U.S. raids in Libya, Somalia reflect shift away from drone strikes


The Obama administration’s decision to mount two risky capture raids against Al Qaeda operatives in North Africa reflects a reduced role for lethal CIA drone strikes and a growing role for the Pentagon in leading counter-terrorism operations, U.S. officials said Sunday.

In storming the coastal Somalia home of a leader of Shabab, the Somali-based group that claimed responsibility for last month’s massacre inside a shopping mall in Nairobi, the Obama administration opted to put U.S. Navy SEALs at risk against a fixed target that could have been destroyed with bombs or missiles from the air.

The suspect sought in the raid was not captured, though he may have been killed in a firefight that ultimately forced the U.S. force to withdraw, officials said. Unconfirmed reports Sunday indicated the U.S. operation was aimed at Shabab’s charismatic leader, Ahmed Godane, who recently carried out an internal purge of the organization.

In Libya, where a joint operation by U.S. military and intelligence agencies captured a suspect indicted for his alleged role in Al Qaeda’s 1998 bombings of U.S. embassies in Kenya and Tanzania, drone strikes were not an option. The suspect was grabbed off a street in Tripoli, the capital city, and the United States has no nearby base from which to launch an armed drone, officials said.

Still, sending the U.S. military to lead the capture marked a tactical change in U.S. counter-terrorism efforts.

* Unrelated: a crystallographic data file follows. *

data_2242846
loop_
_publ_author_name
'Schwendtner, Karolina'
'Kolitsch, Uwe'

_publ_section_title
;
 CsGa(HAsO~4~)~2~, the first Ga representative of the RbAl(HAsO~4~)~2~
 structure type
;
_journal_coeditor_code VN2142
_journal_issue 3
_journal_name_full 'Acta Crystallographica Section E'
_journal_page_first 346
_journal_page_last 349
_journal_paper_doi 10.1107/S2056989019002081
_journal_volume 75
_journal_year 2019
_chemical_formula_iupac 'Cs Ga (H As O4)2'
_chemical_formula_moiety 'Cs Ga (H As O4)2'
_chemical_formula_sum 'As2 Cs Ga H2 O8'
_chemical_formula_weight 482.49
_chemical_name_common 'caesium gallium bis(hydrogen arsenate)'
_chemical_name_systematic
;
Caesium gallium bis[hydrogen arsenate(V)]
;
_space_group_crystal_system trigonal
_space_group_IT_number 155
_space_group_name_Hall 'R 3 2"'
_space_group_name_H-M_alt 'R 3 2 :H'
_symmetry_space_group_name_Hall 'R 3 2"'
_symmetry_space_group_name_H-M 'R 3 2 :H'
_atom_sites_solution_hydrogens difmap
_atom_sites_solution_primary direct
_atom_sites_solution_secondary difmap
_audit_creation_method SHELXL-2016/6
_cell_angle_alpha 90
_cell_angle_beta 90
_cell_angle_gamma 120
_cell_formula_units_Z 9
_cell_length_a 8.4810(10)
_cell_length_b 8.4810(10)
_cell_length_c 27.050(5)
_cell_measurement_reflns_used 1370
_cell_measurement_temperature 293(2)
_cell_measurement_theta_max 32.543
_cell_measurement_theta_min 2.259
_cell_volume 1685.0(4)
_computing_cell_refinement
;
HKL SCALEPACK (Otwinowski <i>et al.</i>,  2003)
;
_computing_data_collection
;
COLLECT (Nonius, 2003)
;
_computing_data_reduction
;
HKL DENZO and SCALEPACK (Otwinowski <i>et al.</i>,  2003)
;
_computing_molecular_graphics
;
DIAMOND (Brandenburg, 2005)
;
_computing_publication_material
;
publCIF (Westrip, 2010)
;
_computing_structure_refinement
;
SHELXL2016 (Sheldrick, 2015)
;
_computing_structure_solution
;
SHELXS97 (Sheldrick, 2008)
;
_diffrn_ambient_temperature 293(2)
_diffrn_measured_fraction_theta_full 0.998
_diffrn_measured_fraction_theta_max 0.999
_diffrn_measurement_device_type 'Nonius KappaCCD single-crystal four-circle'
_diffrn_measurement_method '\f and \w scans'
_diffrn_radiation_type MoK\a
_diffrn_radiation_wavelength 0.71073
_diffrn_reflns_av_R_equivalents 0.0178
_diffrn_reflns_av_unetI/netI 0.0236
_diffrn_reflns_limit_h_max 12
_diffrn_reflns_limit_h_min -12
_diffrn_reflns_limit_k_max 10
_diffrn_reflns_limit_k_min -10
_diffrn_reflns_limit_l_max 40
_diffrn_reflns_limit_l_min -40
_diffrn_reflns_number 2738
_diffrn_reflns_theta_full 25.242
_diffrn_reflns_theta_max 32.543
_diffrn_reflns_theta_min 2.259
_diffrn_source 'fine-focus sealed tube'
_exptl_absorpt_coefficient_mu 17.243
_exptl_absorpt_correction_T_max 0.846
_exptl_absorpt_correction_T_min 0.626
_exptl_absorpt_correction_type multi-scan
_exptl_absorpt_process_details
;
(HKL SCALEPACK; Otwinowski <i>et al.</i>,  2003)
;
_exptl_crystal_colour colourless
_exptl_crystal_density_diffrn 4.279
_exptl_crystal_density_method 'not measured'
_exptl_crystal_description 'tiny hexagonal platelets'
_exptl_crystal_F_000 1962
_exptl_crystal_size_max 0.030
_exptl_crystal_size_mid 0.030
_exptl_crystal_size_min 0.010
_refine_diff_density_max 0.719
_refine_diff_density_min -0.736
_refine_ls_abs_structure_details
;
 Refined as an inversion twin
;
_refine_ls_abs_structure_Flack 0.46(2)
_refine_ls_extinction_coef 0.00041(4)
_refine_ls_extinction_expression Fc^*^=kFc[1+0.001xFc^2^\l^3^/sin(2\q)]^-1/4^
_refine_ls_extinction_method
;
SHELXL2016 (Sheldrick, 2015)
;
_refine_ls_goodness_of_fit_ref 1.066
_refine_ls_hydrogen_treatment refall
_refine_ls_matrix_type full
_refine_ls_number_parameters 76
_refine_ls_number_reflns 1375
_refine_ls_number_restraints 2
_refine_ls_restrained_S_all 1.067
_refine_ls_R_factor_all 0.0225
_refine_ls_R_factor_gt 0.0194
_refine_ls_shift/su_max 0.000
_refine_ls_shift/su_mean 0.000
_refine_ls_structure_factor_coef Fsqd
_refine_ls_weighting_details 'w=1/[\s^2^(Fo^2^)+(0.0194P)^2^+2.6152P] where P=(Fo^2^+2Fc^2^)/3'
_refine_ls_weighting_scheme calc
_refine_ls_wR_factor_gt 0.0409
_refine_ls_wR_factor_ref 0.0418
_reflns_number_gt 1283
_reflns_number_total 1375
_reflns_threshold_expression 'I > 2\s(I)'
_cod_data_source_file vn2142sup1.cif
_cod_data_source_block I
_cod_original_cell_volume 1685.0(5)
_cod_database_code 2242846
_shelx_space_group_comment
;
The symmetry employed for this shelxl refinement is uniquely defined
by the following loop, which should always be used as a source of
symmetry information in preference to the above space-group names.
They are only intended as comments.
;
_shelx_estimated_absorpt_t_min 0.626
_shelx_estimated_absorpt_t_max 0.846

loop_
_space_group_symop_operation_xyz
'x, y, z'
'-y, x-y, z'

CIA paramilitary teams grabbed scores of suspected Al Qaeda operatives and supporters off the streets of Pakistan, the Middle East and even Italy in the years after the Sept. 11 attacks in 2001. But the agency stopped capturing suspects after its harsh interrogation and secret detention program came to light and the agency closed its so-called “black site” prisons overseas.

For the U.S. military to conduct a capture in the capital of a country in which it is not conducting military operations “is extremely rare,” one senior congressional aide said.

“I think this goes along with this policy that they are trying to move counter-terrorism operations from CIA to Defense, and trying to operate less with drones,” said the aide, who was not authorized to be quoted discussing the sensitive operations.

Caitlin Hayden, a spokeswoman for the National Security Council, praised the “exceptional work” of U.S. military and intelligence agencies in capturing Abu Anas al Liby, who is now being held outside Libya.

President Obama “has made clear our preference for capturing terrorist targets when possible, and that’s exactly what we’ve done in order to elicit as much valuable intelligence as we can and bring a dangerous terrorist to justice,” Hayden said.

“This operation should be a clear reminder that the United States will seek justice against those who would attack Americans, and never forgets those who are victims of terrorism,” she added.



Please enter your comment!
Please enter your name here